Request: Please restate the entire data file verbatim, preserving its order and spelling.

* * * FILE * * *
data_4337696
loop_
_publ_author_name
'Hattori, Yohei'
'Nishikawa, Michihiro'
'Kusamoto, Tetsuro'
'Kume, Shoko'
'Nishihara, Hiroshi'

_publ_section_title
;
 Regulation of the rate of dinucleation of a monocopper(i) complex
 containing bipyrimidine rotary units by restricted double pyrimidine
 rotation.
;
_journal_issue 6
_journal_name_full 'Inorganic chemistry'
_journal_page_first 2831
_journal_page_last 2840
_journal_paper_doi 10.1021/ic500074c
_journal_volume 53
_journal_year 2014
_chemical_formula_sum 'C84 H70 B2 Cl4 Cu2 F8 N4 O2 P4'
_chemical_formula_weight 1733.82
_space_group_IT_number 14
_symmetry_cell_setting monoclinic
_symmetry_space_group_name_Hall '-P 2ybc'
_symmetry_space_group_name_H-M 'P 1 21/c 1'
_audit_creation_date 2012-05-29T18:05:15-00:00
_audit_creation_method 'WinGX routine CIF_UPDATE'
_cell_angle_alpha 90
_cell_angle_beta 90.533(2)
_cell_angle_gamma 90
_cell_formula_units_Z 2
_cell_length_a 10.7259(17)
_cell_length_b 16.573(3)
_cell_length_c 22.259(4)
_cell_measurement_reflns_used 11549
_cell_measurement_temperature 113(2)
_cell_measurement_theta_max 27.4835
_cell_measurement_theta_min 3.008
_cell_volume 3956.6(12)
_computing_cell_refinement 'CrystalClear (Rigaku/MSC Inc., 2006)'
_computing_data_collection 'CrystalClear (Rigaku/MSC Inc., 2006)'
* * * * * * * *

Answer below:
data_4337696
loop_
_publ_author_name
'Hattori, Yohei'
'Nishikawa, Michihiro'
'Kusamoto, Tetsuro'
'Kume, Shoko'
'Nishihara, Hiroshi'

_publ_section_title
;
 Regulation of the rate of dinucleation of a monocopper(i) complex
 containing bipyrimidine rotary units by restricted double pyrimidine
 rotation.
;
_journal_issue 6
_journal_name_full 'Inorganic chemistry'
_journal_page_first 2831
_journal_page_last 2840
_journal_paper_doi 10.1021/ic500074c
_journal_volume 53
_journal_year 2014
_chemical_formula_sum 'C84 H70 B2 Cl4 Cu2 F8 N4 O2 P4'
_chemical_formula_weight 1733.82
_space_group_IT_number 14
_symmetry_cell_setting monoclinic
_symmetry_space_group_name_Hall '-P 2ybc'
_symmetry_space_group_name_H-M 'P 1 21/c 1'
_audit_creation_date 2012-05-29T18:05:15-00:00
_audit_creation_method 'WinGX routine CIF_UPDATE'
_cell_angle_alpha 90
_cell_angle_beta 90.533(2)
_cell_angle_gamma 90
_cell_formula_units_Z 2
_cell_length_a 10.7259(17)
_cell_length_b 16.573(3)
_cell_length_c 22.259(4)
_cell_measurement_reflns_used 11549
_cell_measurement_temperature 113(2)
_cell_measurement_theta_max 27.4835
_cell_measurement_theta_min 3.008
_cell_volume 3956.6(12)
_computing_cell_refinement 'CrystalClear (Rigaku/MSC Inc., 2006)'
_computing_data_collection 'CrystalClear (Rigaku/MSC Inc., 2006)'